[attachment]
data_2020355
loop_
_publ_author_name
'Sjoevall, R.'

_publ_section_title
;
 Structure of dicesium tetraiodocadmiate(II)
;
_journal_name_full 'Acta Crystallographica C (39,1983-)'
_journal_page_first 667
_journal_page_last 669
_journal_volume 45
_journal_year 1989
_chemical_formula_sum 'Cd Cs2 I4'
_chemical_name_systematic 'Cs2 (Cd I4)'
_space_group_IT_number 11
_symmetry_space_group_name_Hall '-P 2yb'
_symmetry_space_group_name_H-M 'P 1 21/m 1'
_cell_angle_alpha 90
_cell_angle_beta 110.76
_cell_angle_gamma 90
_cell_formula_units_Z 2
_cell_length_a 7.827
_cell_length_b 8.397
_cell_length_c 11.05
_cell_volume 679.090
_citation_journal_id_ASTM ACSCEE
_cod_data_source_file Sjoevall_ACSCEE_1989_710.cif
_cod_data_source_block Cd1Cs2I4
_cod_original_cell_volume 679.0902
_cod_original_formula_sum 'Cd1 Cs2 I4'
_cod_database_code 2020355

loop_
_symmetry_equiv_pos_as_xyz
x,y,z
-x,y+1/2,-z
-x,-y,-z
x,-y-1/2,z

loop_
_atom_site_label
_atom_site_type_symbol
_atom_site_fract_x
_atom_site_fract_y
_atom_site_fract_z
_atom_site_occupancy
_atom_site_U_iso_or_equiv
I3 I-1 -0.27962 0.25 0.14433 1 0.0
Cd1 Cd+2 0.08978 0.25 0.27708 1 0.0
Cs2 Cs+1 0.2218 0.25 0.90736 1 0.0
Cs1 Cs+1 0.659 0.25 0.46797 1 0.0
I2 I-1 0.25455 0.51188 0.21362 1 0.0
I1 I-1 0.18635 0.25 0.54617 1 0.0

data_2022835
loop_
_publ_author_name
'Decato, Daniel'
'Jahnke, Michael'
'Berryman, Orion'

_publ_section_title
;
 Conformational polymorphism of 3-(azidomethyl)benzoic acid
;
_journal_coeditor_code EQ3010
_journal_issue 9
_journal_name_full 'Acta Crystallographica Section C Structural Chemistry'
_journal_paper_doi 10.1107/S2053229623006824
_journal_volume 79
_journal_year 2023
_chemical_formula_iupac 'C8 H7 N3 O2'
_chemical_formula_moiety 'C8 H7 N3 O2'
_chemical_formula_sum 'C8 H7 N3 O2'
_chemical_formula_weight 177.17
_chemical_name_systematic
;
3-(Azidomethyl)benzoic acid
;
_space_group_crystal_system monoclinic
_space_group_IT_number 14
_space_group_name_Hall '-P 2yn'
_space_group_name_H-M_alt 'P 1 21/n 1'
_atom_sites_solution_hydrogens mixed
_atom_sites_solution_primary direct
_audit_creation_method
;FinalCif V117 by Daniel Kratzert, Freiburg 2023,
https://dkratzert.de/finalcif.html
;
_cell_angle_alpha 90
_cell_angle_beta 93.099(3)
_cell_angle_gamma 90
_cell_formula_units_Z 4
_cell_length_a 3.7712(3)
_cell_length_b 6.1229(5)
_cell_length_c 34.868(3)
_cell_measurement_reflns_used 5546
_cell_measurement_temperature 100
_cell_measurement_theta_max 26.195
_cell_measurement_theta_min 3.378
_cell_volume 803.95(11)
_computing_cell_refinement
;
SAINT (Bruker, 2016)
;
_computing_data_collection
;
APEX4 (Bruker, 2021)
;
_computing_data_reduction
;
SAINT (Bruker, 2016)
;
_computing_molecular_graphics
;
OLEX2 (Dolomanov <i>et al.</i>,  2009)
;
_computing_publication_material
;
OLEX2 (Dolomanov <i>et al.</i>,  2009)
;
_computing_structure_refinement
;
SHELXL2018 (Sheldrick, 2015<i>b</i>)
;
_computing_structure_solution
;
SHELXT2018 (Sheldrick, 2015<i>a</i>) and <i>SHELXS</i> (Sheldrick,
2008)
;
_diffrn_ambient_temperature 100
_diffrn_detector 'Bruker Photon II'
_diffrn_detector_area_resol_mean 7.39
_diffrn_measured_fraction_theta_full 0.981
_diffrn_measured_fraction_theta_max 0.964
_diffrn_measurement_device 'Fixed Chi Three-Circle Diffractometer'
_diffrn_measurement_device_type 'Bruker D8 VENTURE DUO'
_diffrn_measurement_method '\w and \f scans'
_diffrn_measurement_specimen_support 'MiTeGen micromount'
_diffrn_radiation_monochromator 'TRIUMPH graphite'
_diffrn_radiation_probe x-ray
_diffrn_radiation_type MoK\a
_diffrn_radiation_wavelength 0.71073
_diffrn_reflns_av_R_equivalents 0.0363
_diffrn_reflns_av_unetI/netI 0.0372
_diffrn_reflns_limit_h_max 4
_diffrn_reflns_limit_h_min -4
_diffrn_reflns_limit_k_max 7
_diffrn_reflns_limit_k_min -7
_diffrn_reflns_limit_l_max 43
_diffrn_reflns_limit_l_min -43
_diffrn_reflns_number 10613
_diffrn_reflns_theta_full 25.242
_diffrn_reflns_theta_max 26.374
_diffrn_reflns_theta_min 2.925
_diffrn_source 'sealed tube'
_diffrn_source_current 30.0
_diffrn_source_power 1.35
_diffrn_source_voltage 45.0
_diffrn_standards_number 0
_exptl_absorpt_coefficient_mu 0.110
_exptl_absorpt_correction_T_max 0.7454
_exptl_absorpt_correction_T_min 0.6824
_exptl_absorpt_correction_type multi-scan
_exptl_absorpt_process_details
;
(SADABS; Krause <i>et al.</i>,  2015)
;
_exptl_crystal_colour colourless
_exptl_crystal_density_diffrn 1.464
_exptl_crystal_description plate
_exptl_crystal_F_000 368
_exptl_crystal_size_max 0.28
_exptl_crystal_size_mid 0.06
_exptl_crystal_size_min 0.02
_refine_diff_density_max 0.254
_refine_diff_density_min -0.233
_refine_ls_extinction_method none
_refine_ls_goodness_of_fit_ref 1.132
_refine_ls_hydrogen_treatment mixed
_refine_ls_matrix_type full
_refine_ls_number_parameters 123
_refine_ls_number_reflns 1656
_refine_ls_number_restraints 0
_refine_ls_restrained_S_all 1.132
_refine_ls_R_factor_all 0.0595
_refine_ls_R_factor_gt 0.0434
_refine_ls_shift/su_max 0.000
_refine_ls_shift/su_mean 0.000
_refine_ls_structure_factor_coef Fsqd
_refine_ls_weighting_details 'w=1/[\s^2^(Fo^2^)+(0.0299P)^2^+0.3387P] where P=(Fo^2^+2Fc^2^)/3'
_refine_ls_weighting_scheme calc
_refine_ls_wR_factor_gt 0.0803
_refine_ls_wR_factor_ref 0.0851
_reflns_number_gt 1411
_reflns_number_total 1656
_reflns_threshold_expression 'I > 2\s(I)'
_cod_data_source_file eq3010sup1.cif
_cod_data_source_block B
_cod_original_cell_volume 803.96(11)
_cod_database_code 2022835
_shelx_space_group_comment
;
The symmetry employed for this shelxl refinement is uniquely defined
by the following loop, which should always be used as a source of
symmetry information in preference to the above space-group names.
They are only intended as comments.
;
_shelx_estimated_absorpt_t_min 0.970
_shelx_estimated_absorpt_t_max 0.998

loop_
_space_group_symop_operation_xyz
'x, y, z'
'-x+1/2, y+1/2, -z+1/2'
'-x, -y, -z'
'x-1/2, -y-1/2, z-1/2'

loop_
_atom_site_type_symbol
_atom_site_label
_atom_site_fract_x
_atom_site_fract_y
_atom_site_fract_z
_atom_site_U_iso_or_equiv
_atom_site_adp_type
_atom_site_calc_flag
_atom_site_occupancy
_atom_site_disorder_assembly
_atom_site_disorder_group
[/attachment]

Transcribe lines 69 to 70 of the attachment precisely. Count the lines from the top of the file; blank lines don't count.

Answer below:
_chemical_formula_iupac 'C8 H7 N3 O2'
_chemical_formula_moiety 'C8 H7 N3 O2'